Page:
No contemporary discussion of Web-driven transparency would be complete without mention of the polarizing initiative Wikileaks. While the majority of the organization’s practices are in fact closed, Wikileaks depends on the Web to distribute information and communicate with its collaborators and the public. The debates surrounding Wikileaks expose the deep challenges to closing the Web. Reactions to the release of sensitive documents, especially the far-reaching governmental intervention to pressure private companies to deny Wikileaks service, reveal numerous weaknesses to commercially hosted services and the centralization of key Web platforms. It also underscores the importance of law and political influence, coupled with technical capabilities, to access and control information.
A notable legislative development in Iceland, in the wake of the Wikileaks releases, hints at the a possible evolving role of states to protect, and not threaten, freedom of speech. In June 2010, the Icelandic Parliament unanimously approved a proposal for the government to introduce a framework to strengthen freedom of expression, in essence leading Iceland towards “an inverse of a tax haven; by offering journalists and publishers some of the most powerful protections for free speech and investigative journalism in the world.”5
The Web also fuels creativity. When the underlying technical infrastructure is interoperable and functioning, so much is possible on top of it. Pulling content from across sources, each layer compatible with open standards and open licenses, generates an opportunity like never before to remix and recontextualize art and other creative outputs.
The musicians Arcade Fire blasted the concept of online cinema with their release of The Wilderness Downtown,6 an interactive film using HTML5, a key language of the Open Web. Using live data streams and multiple browser frames, The Wilderness Downtown adds a dimension to the moving image impossible with broadcast-only technologies.
With interoperable layers of data, further experiments like popcorn.js are possible.7 A demo of semantic video, popcorn.js extracts feeds from a variety of sources, effectively allowing realtime video augmentation with data such as location, Wikipedia articles, social network updates, and subtitles. These technologies show the power of HTML5 and its potential. An Open Web would further these modes of expression and keep the future bright.
In academia,8 the Open Access (OA) publishing movement is the vanguard towards removing a major barrier to distributed collaboration in science. The high price of journal articles effectively limits access to researchers affiliated with wealthy institutions. Access to Knowledge (A2K) emphasizes the equality and social justice aspects of opening online access to the scientific literature.
The OA movement has met with substantial and increasing success recently. The Directory of Open Access Journals lists over 6000 journals at the time of writing.9 The Public Library of Science’s top journals are in the first tier of publications in their fields. Traditional publishers are investing in OA, such as Springer’s acquisition of large OA publisher BioMed Central, or Nature’s creation of Scientific Reports.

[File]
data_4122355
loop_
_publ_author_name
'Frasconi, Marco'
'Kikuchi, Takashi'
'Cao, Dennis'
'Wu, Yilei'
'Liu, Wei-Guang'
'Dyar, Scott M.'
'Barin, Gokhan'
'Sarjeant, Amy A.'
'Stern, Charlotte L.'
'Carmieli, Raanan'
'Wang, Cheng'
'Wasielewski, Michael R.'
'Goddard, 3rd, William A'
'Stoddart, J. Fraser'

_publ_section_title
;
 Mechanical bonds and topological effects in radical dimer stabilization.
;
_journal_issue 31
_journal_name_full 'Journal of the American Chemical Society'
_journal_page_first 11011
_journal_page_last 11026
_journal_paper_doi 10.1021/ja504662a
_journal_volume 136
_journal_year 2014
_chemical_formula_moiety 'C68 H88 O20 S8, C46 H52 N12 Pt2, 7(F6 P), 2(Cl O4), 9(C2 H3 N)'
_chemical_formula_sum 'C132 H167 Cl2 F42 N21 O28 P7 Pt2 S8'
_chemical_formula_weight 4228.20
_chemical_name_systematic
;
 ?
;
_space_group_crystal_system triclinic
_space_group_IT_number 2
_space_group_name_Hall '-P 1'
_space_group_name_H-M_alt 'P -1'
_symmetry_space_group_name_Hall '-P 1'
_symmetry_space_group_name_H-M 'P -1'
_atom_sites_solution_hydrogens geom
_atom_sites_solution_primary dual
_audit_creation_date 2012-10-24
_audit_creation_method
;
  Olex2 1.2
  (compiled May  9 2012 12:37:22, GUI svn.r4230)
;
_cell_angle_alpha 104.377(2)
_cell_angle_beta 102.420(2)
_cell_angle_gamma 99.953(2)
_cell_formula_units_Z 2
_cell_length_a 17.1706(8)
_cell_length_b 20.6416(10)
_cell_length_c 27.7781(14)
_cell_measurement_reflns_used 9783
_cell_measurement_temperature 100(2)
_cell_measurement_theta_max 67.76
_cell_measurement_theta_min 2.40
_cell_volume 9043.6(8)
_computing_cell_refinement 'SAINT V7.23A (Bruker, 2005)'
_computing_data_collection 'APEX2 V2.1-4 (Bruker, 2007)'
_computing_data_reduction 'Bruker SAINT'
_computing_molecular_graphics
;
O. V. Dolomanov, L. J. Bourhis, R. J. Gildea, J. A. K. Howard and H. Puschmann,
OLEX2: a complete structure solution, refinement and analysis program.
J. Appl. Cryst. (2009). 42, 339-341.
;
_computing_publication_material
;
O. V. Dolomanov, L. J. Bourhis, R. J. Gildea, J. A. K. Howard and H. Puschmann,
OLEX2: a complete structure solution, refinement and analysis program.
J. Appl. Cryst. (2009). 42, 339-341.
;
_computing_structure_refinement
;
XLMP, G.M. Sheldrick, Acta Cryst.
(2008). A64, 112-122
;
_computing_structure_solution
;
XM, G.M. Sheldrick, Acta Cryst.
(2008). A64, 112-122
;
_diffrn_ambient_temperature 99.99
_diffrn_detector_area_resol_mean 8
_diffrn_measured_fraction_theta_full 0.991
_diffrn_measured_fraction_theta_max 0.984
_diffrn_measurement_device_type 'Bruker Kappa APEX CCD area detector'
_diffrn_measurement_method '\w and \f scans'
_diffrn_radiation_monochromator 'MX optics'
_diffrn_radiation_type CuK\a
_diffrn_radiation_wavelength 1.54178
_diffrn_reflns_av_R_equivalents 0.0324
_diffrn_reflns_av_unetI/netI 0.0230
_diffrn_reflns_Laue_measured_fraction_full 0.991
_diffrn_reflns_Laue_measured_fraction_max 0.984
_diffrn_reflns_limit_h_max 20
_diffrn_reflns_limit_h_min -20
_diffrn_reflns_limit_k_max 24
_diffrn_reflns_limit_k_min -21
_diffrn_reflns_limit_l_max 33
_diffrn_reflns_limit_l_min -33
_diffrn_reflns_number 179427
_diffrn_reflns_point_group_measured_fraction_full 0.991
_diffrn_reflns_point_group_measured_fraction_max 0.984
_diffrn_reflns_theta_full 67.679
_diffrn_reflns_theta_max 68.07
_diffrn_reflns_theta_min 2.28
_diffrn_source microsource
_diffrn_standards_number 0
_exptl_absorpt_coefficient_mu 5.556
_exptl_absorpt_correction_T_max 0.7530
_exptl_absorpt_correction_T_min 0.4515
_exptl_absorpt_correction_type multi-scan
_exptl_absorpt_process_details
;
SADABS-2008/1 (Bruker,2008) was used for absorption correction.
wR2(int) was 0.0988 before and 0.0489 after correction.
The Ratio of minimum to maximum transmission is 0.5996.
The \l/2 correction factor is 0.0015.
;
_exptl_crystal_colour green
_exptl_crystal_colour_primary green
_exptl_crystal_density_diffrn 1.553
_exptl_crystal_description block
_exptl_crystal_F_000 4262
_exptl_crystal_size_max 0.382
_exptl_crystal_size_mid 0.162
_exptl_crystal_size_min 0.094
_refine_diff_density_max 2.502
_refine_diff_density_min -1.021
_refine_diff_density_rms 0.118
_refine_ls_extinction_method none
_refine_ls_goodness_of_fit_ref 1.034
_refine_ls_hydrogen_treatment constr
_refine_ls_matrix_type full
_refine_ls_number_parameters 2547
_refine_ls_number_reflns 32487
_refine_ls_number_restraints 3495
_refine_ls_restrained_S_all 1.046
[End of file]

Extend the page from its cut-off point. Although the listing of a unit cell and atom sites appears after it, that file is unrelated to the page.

In the longer term, OA may lead to improved the methods of scientific collaboration, e.g. peer review, and allow new forms of meta-collaboration. An early example of the former is PLoS ONE, a rethinking of the journal as an electronic publication without a limitation on the number of articles published and with the addition of user rating and commenting.
An example of the latter would be machine analysis and indexing of journal articles, potentially allowing all scientific literature to be treated as a database, and therefore able to be queried, at least all OA literature. These more sophisticated applications of OA often require not just access, but permission to redistribute and manipulate, thus a rapid movement to publication under a Creative Commons license that permits any use with attribution—a practice followed by both PLoS and BioMed Central.
The Web has also become the ideal platform for the distribution of instructional, classroom and educational resources through various Open Educational Resource (OER) repositories and tools. In two different registers, projects like the Peer-to-Peer University (P2PU) and MIT OpenCourseWare and succeeded in providing access to university-level educational resources to everyone on the web.
Imagine having the ability to adapt educational materials, reference works, medical publications, and more into all the world’s languages. Imagine thousands of active communities ready to localize critical tools. Imagine accessing websites from every corner of the world—in your language. These goals, once a pipe dream, are possible with today’s technologies. The power of openness lies in its removal of technical and legal barriers to localizing information and tools.
From machine translation that draws upon free corpora like Wikipedia to the development of fonts that display characters in languages deemed “marginal” by major companies, the Open Web stack enables greater opportunities to read information in any language, supported by open standards.